Danish-Swedish project aims to create revitalising facility for damaged lungs

Sandra Lindstedt, Michael Perch, and Peter Hasse Møller-Sørensen are working together to increase the number of donated lungs used for transplantation.
Skåne University Hospital and Rigshospitalet aim to increase the number of lungs available for transplantation by developing new treatments and setting up a joint facility to repair donated lungs. This is the goal of the EU-funded project, The Bridge – Lungs for Life.

The wait for a lung transplant is long, even though it is often the only option for patients with severe lung disease. There are not enough donated organs, and more donations alone would not solve the problem.

“Many donated lungs are damaged and therefore cannot be used for transplantation. Hence, investments are needed to manage, refurbish, and treat damaged lungs,” says Sandra Lindstedt, senior consultant in thoracic surgery at Skåne University Hospital and adjunct professor at Lund University.

First facility in Europe

Compared to current methods, it also makes it easier for doctors to assess whether a lung is suitable for transplantation. This means that more donated lungs can be used for transplantation.

“Currently, 20 to 50 per cent of donated lungs can be used for transplantation. With this project, we hope to increase the number by at least 20 per cent,” says Peter Hasse Møller-Sørensen, senior consultant at Rigshospitalet in Copenhagen.

Centralising EVLP from multiple hospitals into one facility boosts knowledge and efficiency. Thus, the project will create Europe's first centralized EVLP facility at Rigshospitalet in Copenhagen, Denmark.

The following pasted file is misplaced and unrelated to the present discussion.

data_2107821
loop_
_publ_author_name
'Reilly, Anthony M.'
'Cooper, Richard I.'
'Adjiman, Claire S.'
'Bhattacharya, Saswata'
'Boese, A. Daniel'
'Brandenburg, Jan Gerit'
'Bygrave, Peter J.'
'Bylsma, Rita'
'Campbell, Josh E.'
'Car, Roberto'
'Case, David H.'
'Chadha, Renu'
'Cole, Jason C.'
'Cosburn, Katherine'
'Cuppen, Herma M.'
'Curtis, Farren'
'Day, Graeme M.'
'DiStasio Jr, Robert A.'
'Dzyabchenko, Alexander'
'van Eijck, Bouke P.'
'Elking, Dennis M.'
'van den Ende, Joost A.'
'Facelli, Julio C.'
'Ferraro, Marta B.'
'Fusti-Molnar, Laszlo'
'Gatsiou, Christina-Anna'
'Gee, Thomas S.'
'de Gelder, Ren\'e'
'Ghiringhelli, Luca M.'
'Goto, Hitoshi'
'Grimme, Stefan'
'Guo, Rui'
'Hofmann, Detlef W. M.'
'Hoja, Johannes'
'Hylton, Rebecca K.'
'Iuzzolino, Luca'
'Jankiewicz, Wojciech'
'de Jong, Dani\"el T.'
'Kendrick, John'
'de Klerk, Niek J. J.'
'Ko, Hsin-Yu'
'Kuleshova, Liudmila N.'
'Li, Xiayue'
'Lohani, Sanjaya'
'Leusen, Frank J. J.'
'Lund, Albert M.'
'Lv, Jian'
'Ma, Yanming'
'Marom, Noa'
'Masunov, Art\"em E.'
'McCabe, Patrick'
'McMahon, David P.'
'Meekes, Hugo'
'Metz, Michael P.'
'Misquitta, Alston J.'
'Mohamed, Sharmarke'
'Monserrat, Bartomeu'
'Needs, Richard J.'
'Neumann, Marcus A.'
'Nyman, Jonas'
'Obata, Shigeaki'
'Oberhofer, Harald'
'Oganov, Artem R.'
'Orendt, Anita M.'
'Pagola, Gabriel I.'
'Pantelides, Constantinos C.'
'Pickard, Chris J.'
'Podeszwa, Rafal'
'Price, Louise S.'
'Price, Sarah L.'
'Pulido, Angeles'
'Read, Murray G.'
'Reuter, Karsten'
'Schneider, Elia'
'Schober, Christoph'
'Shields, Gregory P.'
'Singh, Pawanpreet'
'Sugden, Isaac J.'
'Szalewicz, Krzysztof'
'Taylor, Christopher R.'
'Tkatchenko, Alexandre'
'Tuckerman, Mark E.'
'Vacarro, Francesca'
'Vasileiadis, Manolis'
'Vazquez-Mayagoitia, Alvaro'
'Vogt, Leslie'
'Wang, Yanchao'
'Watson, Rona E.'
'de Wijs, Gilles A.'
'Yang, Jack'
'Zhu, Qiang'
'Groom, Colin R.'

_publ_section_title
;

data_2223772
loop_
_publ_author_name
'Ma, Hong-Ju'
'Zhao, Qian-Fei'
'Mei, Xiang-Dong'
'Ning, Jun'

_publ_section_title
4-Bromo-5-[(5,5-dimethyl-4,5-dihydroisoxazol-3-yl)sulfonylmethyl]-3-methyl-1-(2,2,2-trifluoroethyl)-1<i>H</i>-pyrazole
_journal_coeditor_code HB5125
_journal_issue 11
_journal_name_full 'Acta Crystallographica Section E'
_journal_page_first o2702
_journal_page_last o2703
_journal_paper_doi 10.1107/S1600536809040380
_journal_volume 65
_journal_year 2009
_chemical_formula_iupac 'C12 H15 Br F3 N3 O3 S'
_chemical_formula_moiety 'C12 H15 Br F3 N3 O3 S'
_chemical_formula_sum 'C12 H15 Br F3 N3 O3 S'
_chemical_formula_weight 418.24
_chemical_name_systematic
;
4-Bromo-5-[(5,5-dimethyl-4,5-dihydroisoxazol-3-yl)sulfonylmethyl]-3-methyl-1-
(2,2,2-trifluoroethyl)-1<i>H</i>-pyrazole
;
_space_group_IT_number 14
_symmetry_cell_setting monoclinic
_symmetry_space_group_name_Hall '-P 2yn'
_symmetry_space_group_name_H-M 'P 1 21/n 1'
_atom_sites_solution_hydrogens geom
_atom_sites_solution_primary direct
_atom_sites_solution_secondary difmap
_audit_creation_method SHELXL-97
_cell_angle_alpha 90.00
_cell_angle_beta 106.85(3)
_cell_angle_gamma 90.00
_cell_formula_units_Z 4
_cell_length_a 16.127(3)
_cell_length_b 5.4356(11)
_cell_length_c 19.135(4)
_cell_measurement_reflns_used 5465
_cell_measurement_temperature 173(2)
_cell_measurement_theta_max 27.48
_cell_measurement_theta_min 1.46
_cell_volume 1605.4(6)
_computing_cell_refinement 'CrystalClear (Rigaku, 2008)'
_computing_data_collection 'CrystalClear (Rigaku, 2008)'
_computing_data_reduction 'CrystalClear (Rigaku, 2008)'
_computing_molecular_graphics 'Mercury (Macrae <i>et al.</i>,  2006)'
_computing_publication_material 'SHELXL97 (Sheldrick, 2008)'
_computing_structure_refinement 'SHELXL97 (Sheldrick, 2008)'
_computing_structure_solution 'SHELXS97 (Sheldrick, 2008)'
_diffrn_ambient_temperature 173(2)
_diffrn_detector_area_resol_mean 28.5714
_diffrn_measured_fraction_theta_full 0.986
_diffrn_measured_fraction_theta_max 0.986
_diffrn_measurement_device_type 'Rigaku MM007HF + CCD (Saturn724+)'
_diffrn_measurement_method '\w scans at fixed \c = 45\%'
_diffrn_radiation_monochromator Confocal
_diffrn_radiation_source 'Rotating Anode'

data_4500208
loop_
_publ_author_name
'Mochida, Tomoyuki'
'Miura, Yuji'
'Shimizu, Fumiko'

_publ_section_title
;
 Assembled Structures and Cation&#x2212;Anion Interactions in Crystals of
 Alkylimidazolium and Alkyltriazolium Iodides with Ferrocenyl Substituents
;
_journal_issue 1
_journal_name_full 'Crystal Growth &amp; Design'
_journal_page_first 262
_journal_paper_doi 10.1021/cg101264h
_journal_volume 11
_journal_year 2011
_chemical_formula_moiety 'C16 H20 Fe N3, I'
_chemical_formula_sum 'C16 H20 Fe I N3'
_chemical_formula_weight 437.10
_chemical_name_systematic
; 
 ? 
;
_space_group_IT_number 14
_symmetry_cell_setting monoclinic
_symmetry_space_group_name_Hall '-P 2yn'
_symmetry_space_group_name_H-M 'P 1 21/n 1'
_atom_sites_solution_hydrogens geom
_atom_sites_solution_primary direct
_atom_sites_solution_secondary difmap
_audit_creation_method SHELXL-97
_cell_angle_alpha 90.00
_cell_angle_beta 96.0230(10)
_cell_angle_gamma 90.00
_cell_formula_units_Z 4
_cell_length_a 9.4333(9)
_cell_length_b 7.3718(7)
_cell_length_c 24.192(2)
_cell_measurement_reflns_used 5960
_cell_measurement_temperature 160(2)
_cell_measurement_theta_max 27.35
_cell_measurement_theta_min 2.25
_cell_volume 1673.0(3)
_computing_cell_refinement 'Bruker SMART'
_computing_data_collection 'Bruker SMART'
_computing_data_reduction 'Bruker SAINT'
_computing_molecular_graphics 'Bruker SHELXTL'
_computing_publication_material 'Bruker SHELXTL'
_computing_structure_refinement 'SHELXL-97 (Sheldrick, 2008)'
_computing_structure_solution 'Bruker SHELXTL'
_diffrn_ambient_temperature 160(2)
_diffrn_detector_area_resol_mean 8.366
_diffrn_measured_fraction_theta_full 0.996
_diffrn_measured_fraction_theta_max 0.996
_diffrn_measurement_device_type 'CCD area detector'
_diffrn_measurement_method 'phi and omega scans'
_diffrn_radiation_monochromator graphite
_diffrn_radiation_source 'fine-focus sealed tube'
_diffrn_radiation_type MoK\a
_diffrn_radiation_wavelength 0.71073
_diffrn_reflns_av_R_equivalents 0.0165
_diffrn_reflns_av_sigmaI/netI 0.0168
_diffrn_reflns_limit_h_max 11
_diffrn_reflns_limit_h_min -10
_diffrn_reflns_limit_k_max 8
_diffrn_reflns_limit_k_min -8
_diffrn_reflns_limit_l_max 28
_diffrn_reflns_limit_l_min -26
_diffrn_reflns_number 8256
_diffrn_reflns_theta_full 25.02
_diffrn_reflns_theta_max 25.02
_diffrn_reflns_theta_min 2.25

“If each hospital doing lung transplants sets up its own operations, there wouldn't be enough lungs at each hospital. Quantity is necessary for achieving quality and efficiency, as seen in experiences from places like the United States,” says Michael Perch, Senior Consultant at Rigshospitalet and Associate Professor at the University of Copenhagen.

Need for new treatments

However, not all donated lungs can be improved with EVLP. Therefore, new treatments are needed to restore damaged lungs for transplantation. Research at Skåne University Hospital suggests that treatments using a specific type of stem cell, a form of advanced therapeutic medicinal products (ATMP), could be a solution.

“Our studies show that ATMP treatments using mesenchymal stem cells (MSC) can restore damaged lungs for transplantation,” says Sandra Lindstedt.

To develop new treatments, a joint development and testing process will be established, using models from researchers at Skåne University Hospital. Lungs unsuitable for transplantation after EVLP can be used to test new treatments.

"This will promote innovation in lung transplantation therapies in Sweden and Denmark and enable their efficient introduction into clinical practice," says Sandra Lindstedt.

Equal care

In the third part of the project, efforts will focus on improving equality in lung transplant opportunities. The current complex process can disadvantage those who do not speak Swedish or Danish and struggle with the healthcare systems.

"We in healthcare need to collaborate closely with patients and patient associations to ensure everyone understands the processes and how the healthcare system works," says Sandra Lindstedt.

Facts: The Interreg Project The Bridge – Lungs for Life